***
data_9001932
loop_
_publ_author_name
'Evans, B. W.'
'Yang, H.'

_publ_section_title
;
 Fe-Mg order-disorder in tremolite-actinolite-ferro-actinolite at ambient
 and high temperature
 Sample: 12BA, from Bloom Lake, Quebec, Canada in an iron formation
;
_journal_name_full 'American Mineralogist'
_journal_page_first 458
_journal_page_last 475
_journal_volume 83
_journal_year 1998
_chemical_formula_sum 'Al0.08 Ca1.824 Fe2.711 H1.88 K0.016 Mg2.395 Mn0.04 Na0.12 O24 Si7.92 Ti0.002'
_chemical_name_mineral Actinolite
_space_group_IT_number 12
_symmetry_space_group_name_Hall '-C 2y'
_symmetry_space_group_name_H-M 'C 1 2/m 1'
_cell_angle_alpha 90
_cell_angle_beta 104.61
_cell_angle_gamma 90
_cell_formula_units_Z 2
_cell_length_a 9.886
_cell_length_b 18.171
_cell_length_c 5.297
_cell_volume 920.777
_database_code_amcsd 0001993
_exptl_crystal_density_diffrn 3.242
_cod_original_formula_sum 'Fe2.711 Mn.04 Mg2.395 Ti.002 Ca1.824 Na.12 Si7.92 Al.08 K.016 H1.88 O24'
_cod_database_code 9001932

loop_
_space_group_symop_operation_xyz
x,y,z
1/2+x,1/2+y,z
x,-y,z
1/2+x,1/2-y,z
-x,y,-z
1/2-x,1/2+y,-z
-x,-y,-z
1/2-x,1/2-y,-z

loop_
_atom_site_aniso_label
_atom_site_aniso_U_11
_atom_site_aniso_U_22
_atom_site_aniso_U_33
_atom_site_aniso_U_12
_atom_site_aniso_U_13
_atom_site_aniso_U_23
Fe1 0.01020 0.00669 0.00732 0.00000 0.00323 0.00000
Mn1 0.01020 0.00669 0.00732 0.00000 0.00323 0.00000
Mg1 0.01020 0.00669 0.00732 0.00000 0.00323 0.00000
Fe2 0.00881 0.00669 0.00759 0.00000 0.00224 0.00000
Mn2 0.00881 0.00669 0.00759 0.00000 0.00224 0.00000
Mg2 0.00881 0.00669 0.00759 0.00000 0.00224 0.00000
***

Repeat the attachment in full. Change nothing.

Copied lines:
data_9001932
loop_
_publ_author_name
'Evans, B. W.'
'Yang, H.'

_publ_section_title
;
 Fe-Mg order-disorder in tremolite-actinolite-ferro-actinolite at ambient
 and high temperature
 Sample: 12BA, from Bloom Lake, Quebec, Canada in an iron formation
;
_journal_name_full 'American Mineralogist'
_journal_page_first 458
_journal_page_last 475
_journal_volume 83
_journal_year 1998
_chemical_formula_sum 'Al0.08 Ca1.824 Fe2.711 H1.88 K0.016 Mg2.395 Mn0.04 Na0.12 O24 Si7.92 Ti0.002'
_chemical_name_mineral Actinolite
_space_group_IT_number 12
_symmetry_space_group_name_Hall '-C 2y'
_symmetry_space_group_name_H-M 'C 1 2/m 1'
_cell_angle_alpha 90
_cell_angle_beta 104.61
_cell_angle_gamma 90
_cell_formula_units_Z 2
_cell_length_a 9.886
_cell_length_b 18.171
_cell_length_c 5.297
_cell_volume 920.777
_database_code_amcsd 0001993
_exptl_crystal_density_diffrn 3.242
_cod_original_formula_sum 'Fe2.711 Mn.04 Mg2.395 Ti.002 Ca1.824 Na.12 Si7.92 Al.08 K.016 H1.88 O24'
_cod_database_code 9001932

loop_
_space_group_symop_operation_xyz
x,y,z
1/2+x,1/2+y,z
x,-y,z
1/2+x,1/2-y,z
-x,y,-z
1/2-x,1/2+y,-z
-x,-y,-z
1/2-x,1/2-y,-z

loop_
_atom_site_aniso_label
_atom_site_aniso_U_11
_atom_site_aniso_U_22
_atom_site_aniso_U_33
_atom_site_aniso_U_12
_atom_site_aniso_U_13
_atom_site_aniso_U_23
Fe1 0.01020 0.00669 0.00732 0.00000 0.00323 0.00000
Mn1 0.01020 0.00669 0.00732 0.00000 0.00323 0.00000
Mg1 0.01020 0.00669 0.00732 0.00000 0.00323 0.00000
Fe2 0.00881 0.00669 0.00759 0.00000 0.00224 0.00000
Mn2 0.00881 0.00669 0.00759 0.00000 0.00224 0.00000
Mg2 0.00881 0.00669 0.00759 0.00000 0.00224 0.00000